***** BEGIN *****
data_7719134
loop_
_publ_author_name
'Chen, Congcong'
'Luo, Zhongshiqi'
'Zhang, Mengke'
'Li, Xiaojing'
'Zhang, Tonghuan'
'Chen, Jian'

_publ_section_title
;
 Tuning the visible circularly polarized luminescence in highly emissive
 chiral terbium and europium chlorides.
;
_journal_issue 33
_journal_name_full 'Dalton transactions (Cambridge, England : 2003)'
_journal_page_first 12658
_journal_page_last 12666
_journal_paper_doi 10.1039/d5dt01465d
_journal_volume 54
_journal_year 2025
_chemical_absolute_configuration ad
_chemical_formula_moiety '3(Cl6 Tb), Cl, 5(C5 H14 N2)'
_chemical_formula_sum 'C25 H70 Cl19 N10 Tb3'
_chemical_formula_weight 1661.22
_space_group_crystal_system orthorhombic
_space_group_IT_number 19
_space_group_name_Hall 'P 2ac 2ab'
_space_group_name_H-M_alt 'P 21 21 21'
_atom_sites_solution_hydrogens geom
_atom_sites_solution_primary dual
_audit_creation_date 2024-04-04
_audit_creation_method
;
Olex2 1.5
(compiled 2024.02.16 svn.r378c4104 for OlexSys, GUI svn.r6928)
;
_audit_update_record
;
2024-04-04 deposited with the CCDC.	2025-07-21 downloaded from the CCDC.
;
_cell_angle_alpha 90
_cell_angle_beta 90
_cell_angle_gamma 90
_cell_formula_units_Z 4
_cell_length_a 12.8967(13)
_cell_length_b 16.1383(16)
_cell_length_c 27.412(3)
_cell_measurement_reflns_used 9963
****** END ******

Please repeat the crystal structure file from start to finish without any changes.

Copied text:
data_7719134
loop_
_publ_author_name
'Chen, Congcong'
'Luo, Zhongshiqi'
'Zhang, Mengke'
'Li, Xiaojing'
'Zhang, Tonghuan'
'Chen, Jian'

_publ_section_title
;
 Tuning the visible circularly polarized luminescence in highly emissive
 chiral terbium and europium chlorides.
;
_journal_issue 33
_journal_name_full 'Dalton transactions (Cambridge, England : 2003)'
_journal_page_first 12658
_journal_page_last 12666
_journal_paper_doi 10.1039/d5dt01465d
_journal_volume 54
_journal_year 2025
_chemical_absolute_configuration ad
_chemical_formula_moiety '3(Cl6 Tb), Cl, 5(C5 H14 N2)'
_chemical_formula_sum 'C25 H70 Cl19 N10 Tb3'
_chemical_formula_weight 1661.22
_space_group_crystal_system orthorhombic
_space_group_IT_number 19
_space_group_name_Hall 'P 2ac 2ab'
_space_group_name_H-M_alt 'P 21 21 21'
_atom_sites_solution_hydrogens geom
_atom_sites_solution_primary dual
_audit_creation_date 2024-04-04
_audit_creation_method
;
Olex2 1.5
(compiled 2024.02.16 svn.r378c4104 for OlexSys, GUI svn.r6928)
;
_audit_update_record
;
2024-04-04 deposited with the CCDC.	2025-07-21 downloaded from the CCDC.
;
_cell_angle_alpha 90
_cell_angle_beta 90
_cell_angle_gamma 90
_cell_formula_units_Z 4
_cell_length_a 12.8967(13)
_cell_length_b 16.1383(16)
_cell_length_c 27.412(3)
_cell_measurement_reflns_used 9963